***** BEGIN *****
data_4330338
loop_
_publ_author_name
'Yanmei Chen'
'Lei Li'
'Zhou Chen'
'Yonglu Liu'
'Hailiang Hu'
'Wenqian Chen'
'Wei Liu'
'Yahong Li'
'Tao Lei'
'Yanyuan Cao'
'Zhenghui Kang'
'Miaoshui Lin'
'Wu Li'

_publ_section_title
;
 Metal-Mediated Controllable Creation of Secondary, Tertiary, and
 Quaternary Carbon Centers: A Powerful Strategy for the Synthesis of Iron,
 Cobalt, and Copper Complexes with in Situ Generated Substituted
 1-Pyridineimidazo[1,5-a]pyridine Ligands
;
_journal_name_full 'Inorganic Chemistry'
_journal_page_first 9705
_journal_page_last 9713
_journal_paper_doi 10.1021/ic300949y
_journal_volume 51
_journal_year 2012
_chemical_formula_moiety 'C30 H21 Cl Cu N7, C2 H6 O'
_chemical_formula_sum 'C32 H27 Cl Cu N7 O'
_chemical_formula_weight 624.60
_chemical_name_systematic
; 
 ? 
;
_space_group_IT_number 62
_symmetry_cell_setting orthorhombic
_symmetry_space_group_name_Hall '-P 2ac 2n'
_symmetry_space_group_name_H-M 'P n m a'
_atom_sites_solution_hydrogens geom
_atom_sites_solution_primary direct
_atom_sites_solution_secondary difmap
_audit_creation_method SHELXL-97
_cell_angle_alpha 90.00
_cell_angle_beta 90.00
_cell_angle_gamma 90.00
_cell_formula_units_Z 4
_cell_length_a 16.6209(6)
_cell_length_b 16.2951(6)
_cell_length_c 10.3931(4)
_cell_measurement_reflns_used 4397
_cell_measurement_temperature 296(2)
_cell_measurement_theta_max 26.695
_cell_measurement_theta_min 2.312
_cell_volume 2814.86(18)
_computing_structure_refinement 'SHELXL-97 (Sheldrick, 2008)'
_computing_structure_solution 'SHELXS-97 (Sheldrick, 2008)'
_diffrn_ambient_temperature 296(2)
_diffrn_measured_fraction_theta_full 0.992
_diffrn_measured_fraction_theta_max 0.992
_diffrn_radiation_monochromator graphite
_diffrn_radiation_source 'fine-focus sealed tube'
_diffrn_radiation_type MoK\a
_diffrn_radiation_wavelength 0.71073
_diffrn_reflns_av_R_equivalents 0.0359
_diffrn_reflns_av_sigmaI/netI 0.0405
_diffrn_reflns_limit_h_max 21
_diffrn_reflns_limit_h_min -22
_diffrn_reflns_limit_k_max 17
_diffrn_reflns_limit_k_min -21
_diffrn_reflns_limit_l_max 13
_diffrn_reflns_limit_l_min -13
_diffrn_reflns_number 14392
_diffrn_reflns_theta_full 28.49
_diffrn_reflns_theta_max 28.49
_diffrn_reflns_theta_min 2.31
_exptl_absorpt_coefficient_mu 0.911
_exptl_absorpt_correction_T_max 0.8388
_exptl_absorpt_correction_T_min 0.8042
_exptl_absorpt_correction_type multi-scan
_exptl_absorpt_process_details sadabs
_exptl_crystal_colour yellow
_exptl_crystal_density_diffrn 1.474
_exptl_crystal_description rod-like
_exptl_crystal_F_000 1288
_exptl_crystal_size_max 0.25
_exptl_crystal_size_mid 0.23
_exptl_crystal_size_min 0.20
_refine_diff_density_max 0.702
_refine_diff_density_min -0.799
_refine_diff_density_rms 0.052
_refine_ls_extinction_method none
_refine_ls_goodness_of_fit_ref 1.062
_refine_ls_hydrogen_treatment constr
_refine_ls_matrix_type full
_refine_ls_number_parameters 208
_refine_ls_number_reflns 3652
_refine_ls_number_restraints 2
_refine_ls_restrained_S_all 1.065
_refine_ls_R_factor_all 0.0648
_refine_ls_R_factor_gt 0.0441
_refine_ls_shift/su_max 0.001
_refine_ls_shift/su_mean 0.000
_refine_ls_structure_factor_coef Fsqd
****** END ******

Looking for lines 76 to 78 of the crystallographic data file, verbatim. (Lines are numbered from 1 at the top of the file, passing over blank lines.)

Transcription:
_diffrn_reflns_theta_max 28.49
_diffrn_reflns_theta_min 2.31
_exptl_absorpt_coefficient_mu 0.911